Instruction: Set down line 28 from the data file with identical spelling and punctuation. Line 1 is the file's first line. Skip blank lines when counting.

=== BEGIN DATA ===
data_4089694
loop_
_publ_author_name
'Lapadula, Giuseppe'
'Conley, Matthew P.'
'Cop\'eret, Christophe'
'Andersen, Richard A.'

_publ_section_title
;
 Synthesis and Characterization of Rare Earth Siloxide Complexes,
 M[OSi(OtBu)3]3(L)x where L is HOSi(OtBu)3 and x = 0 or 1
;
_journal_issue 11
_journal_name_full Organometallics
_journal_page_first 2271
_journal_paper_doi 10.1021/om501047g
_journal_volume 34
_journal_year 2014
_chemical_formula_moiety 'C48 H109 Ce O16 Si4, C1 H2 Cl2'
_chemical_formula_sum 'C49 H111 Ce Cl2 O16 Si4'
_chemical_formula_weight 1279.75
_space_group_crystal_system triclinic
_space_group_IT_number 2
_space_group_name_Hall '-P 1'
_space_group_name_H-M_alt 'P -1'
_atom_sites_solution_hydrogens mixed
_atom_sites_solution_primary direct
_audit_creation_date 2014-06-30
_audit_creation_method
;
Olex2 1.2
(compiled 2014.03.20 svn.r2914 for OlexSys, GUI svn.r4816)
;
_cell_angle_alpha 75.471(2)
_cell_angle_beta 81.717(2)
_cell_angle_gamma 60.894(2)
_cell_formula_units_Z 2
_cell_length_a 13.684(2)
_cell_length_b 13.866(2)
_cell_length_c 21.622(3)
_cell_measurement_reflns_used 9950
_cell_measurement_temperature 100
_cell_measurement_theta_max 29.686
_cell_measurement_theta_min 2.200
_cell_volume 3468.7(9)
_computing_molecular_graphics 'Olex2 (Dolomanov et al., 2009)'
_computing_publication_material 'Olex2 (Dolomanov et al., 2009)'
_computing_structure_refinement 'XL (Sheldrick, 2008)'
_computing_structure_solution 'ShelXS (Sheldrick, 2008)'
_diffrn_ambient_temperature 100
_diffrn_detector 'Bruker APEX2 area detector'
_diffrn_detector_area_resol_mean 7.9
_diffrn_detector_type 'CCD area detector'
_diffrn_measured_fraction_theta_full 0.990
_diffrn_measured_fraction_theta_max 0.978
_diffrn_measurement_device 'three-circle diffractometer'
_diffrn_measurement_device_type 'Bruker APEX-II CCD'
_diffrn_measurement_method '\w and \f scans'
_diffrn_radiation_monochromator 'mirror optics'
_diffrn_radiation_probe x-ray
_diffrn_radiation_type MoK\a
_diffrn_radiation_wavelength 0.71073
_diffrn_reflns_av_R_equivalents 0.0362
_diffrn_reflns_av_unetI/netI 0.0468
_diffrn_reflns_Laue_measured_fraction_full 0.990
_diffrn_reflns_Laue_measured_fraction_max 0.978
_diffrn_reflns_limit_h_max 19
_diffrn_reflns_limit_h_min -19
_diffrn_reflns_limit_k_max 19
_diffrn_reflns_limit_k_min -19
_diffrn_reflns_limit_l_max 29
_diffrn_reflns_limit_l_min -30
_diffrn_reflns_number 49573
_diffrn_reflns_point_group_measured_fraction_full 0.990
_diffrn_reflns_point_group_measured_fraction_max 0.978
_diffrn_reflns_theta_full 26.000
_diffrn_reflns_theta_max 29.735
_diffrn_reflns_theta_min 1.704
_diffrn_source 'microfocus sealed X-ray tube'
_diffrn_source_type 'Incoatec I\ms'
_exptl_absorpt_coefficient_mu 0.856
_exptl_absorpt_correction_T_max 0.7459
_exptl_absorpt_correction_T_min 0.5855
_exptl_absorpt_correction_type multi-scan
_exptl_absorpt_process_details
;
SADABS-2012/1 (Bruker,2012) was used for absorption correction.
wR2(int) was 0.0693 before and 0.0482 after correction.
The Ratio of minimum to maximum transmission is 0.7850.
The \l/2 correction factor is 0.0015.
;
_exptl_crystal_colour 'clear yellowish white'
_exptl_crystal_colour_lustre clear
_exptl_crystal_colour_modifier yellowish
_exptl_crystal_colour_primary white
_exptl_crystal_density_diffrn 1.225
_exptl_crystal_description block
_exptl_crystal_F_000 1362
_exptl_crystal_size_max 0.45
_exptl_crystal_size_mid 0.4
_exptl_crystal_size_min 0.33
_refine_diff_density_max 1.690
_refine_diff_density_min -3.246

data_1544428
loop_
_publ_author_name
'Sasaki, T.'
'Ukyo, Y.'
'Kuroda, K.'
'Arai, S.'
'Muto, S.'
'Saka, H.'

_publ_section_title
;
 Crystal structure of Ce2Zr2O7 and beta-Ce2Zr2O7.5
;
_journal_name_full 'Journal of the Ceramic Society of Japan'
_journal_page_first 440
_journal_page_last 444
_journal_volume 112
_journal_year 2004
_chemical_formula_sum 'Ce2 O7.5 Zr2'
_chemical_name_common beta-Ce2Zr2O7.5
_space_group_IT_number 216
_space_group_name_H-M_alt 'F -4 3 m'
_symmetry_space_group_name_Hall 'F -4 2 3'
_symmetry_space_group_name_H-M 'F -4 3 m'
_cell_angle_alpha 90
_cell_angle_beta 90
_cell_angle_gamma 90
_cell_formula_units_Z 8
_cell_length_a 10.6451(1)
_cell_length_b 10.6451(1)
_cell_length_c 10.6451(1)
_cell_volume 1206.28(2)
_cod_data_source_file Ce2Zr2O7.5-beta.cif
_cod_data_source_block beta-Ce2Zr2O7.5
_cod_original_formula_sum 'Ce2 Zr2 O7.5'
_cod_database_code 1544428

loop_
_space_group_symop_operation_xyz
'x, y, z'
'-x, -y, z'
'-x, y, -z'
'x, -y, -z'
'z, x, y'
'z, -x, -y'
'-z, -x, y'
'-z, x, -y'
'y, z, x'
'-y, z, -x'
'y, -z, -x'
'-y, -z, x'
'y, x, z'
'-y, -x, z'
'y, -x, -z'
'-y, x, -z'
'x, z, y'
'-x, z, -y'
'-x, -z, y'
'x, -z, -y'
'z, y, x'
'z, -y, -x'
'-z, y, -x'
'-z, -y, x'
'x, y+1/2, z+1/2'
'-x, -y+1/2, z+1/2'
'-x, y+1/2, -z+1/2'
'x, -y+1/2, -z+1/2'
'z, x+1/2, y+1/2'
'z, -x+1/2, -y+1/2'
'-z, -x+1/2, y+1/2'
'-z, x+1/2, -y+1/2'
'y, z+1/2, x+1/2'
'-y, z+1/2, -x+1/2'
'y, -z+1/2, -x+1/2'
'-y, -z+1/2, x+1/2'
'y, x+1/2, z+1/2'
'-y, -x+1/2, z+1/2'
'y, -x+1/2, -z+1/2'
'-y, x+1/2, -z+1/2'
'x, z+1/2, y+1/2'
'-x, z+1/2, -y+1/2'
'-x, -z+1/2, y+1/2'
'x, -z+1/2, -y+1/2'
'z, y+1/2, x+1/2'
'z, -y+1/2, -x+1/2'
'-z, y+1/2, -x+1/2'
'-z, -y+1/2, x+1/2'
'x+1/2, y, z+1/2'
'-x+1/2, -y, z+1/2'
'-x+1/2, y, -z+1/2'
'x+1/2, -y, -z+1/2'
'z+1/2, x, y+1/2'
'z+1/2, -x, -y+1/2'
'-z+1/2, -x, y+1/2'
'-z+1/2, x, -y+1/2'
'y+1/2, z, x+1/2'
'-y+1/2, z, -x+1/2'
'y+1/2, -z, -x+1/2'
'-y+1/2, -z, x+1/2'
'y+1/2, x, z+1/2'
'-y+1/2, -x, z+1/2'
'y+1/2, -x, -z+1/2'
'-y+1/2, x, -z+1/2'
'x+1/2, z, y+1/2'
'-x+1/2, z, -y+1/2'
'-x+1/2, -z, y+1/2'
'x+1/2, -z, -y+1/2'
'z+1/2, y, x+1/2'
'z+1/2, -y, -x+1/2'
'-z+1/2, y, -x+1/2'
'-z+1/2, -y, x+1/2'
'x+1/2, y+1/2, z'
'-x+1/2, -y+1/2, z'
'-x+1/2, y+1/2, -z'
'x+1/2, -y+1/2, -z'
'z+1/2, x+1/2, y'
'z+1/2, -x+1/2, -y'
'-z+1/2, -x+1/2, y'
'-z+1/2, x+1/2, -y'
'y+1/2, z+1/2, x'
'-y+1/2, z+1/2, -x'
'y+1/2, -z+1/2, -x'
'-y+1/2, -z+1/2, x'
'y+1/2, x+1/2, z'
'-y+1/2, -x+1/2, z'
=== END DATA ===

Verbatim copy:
_audit_creation_date 2014-06-30